Keeping an even keel all season way overrated


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I don't have much experience coaching, but I have spent a lot of time being coached. If there is one thing I learned while playing for eight different head coaches, it is the idea of keeping a 'consistent coaching environment' is a complete fallacy.

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Hey there, time traveller!
This article was published 19/03/2013 (3433 days ago), so information in it may no longer be current.

I don’t have much experience coaching, but I have spent a lot of time being coached. If there is one thing I learned while playing for eight different head coaches, it is the idea of keeping a ‘consistent coaching environment’ is a complete fallacy.

While at a speaking event Friday in Brandon, I was asked, of all the head coaches I worked for, who was my favourite and why? I immediately knew the answer would be Dave Ritchie, but it took me longer to figure out the reasons.

The easy explanation is that Ritchie was the coach that I won the most games with, so I naturally had the most positive experiences with him. Yet the underlying reason was I respected the way and style he coached.

Most coaches I’ve worked with feel that an even-keeled workplace, one that never got too loose after a win, or never got too morbid after a loss, was the way to go, and I could not disagree more.

While I understand the thought process of a stable and uniform schedule and learning forum, I never liked the message it sent. Whether you win by 50 or lose by 50, your schedule, your practice, your meetings with your coaches — for the most part — are exactly the same from one week to another.

Under Ritchie, team performance dictated the environment. When we won, we could exhale a bit. We could joke a little more with him, have a little more fun at practice, or at least until he started getting uptight and fretting whether we were taking our next opponent seriously enough.

Yet as jovial as the weeks could be when we were in the middle of a four-, five-, or 12-game winning streak, when we did lose, and especially when we lost big, our world was turned upside down and inside out. It was as abrupt as being doused from behind by a Gatorade shower.


It would start in the locker-room immediately after the game. He would threaten that he better not see anybody laughing, or with a smile on their face, or hear about us going out drinking until the wee hours, during the days after a loss.

His mood was so sullied by defeat, that on a bus ride back to Winnipeg after a Labour Day loss — which thankfully, back then, didn’t happen too often — the players would almost riot trying to get on the bus he wasn’t on. Or in the airport, we would speak in hushed whispers, careful not to be overheard, wincing about what lay in store when we got back to Winnipeg.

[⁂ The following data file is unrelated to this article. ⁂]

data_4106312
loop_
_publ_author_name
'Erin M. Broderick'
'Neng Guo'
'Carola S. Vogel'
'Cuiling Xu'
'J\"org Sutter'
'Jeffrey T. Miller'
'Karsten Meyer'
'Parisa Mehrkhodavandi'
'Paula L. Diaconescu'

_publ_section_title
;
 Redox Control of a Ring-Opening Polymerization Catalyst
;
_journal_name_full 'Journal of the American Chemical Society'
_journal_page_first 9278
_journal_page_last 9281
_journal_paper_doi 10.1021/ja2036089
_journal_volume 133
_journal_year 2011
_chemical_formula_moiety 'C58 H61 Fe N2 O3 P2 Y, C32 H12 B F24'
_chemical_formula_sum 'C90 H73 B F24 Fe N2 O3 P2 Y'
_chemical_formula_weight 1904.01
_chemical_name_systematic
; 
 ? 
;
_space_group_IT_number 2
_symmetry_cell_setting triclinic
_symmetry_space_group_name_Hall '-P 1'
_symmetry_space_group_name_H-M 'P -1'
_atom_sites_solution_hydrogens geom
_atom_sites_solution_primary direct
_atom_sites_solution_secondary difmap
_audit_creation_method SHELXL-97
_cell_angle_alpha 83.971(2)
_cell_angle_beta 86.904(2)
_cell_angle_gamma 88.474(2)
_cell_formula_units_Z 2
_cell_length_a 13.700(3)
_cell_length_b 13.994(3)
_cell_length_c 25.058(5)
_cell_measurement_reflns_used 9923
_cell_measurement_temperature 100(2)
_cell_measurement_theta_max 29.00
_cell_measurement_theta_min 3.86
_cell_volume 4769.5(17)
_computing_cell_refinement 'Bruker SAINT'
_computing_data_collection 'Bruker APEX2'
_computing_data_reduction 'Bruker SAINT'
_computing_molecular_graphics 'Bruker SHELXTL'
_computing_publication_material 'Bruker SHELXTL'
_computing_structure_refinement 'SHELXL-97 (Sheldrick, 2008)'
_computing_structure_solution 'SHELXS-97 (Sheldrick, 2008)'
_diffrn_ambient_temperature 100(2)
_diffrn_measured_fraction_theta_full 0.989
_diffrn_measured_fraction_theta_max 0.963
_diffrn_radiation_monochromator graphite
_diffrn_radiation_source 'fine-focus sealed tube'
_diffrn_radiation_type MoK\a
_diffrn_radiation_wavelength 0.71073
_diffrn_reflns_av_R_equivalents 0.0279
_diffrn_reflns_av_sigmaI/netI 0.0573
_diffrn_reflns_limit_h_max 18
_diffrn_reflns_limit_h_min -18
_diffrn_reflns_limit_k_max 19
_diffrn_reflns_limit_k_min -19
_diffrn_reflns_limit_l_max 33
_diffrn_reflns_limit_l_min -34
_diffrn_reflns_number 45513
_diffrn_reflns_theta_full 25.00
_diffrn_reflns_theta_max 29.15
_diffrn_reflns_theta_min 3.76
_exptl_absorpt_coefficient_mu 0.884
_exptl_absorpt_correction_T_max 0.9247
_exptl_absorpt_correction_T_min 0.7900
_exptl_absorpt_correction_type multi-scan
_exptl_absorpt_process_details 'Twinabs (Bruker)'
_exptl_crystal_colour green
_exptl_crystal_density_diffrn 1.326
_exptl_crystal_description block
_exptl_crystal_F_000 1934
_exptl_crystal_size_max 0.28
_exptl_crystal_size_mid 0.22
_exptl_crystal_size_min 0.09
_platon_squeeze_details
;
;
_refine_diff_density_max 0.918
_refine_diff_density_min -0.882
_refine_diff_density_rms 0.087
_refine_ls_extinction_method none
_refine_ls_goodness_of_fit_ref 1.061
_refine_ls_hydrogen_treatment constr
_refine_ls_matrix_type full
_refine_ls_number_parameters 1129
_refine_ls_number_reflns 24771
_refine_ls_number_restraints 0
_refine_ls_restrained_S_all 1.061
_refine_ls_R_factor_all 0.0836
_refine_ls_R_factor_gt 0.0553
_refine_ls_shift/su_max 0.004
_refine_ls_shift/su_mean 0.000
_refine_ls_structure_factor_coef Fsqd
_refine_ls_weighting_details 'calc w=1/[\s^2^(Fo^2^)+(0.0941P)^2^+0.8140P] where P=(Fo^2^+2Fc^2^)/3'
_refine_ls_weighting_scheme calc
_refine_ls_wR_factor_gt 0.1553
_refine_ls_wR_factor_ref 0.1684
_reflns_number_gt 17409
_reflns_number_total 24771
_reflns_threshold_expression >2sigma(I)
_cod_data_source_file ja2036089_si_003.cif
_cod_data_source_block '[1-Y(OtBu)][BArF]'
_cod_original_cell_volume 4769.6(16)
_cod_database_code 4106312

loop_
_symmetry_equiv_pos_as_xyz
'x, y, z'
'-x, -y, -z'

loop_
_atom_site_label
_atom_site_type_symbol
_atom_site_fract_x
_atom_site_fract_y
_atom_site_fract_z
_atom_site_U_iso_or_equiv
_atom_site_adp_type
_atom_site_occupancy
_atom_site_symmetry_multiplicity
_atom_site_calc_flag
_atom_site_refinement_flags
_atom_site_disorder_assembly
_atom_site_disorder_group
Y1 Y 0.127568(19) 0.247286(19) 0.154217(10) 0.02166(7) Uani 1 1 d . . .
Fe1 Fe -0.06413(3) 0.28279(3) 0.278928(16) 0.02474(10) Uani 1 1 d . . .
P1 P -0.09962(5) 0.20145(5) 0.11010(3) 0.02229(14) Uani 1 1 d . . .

He could be so irate after a loss, we would head straight to practice once the plane touched down, union rules, fatigue and injuries be damned. The practice script would change: Every mistake would result in a run around the goal posts, and for whatever reason he decided had cost us the game, the remedy would be drilled into us like a dentist with an itchy trigger finger.

These days, bye-week schedules are handed out to players months in advance. With Ritchie, you would be lucky to get it the week before, because he didn’t want you thinking about it. And, if you were losing going into the bye week, he would schedule practice in the middle of it, because, “you need to get better.”

Losing was unpleasant, it was inconvenient, and it could be exceedingly harsh. But all you had to do to make it stop was win.

In the Ritchie world of pro football, you were the author of your environment. We were conditioned to hate losing not only for the obvious consequences in pro sports, but because we didn’t know or want to know what hell would be in store for us that week.

The only time he ever granted us a reprieve for losing, and I remember this vividly, was when we lost in Toronto by two points, after we had won 12 consecutive. He stood in front of us at our team meeting, and told us how proud he was of what we had accomplished. The funny thing was, until he said that, we all expected to be punished even though we had tied an all-time, now 100-year-old, CFL record. His leniency on this singular occasion blew us away.

Losing a game would ruin your football experience under Dave Ritchie’s command. It wasn’t fun to go through it, but it drove the point home, and it would be the one lesson I would want to leave with a head coach entering his second season of command.

Doug Brown, once a hard-hitting defensive lineman and frequently a hard-hitting columnist, appears Tuesdays and game days in the Free Press.

Twitter: @DougBrown97

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